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phenomenon
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Arrowsmith
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phenomenon
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Arrowsmith
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unspecified meaning
  • Few phenomena at the dinner were so closely observed by the students as the manners of Dr. Benoni Carr.
  • With this sadness there was envy that he should be left out of things, that others should go ahead of him, ever surer in technique, more widely aware of the phenomena of biological chemistry, more deeply daring to explain laws at which the pioneers had but fumbled and hinted.

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  • He was too conscious of the ordeal of a professional social life, and he could never understand that esoteric phenomenon, the dinner-party—the painful entertainment of people whom one neither likes nor finds interesting.
  • He became absorbed in mathematical laws which strangely predicted natural phenomena; his world was cold, exact, austerely materialistic, bitter to those who founded their logic on impressions.
  • …Madeline, Gottlieb was a wicked old man who made fun of the sanctities of Marriage and Easter lilies, to Clif, he was a bore, but Leora glowed as Martin banged the table and quoted his idol: "Up to the present, even in the work of Ehrlich, most research has been largely a matter of trial and error, the empirical method, which is the opposite of the scientific method, by which one seeks to establish a general law governing a group of phenomena so that he may predict what will happen."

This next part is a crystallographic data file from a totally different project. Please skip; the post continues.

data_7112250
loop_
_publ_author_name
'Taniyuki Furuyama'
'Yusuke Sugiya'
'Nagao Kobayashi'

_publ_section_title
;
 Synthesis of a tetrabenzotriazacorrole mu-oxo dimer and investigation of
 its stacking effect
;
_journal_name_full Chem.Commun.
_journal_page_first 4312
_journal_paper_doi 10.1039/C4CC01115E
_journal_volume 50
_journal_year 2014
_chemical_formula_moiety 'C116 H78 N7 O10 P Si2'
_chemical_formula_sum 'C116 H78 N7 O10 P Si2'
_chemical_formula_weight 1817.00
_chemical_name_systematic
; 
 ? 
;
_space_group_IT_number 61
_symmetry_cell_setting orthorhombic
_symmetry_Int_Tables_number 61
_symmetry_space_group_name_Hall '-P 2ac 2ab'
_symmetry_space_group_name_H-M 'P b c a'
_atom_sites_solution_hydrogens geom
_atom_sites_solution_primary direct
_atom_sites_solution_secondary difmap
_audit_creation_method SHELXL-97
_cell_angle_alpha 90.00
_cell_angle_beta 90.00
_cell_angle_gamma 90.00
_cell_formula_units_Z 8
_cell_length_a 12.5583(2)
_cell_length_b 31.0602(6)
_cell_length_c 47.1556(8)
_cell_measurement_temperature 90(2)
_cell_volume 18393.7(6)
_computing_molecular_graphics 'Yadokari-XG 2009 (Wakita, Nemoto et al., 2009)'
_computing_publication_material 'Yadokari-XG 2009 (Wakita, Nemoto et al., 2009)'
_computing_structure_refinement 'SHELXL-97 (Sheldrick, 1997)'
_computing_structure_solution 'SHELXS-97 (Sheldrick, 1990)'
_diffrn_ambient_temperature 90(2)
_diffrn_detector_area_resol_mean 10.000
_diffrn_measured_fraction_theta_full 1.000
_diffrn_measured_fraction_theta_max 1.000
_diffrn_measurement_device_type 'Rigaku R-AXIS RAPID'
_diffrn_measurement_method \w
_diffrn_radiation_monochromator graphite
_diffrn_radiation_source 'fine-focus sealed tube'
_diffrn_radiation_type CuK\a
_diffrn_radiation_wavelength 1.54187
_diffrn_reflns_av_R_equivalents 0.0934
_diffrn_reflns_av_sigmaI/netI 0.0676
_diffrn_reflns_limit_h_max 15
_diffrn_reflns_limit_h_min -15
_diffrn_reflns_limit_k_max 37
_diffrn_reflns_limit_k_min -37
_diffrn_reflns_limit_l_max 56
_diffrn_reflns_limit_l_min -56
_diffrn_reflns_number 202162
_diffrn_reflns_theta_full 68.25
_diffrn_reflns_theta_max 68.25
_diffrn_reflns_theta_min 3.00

• Half an hour later they were arguing ferociously, Martin asserting that the whole world ought to stop warring and trading and writing and get straightway into laboratories to observe new phenomena; Gottlieb insisting that there were already too many facile scientists, that the one thing necessary was the mathematical analysis (and often the destruction) of phenomena already observed.
  • Half an hour later they were arguing ferociously, Martin asserting that the whole world ought to stop warring and trading and writing and get straightway into laboratories to observe new phenomena; Gottlieb insisting that there were already too many facile scientists, that the one thing necessary was the mathematical analysis (and often the destruction) of phenomena already observed.

  • There are no more uses of "phenomenon" in the book.


To see samples from other sources, click a word sense below:
as in: The phenomenon was observed... Define
something that exists -- especially something that can be seen or sensed and is of special interest
as in: She is a phenomenon. Define
someone or something considered extraordinary
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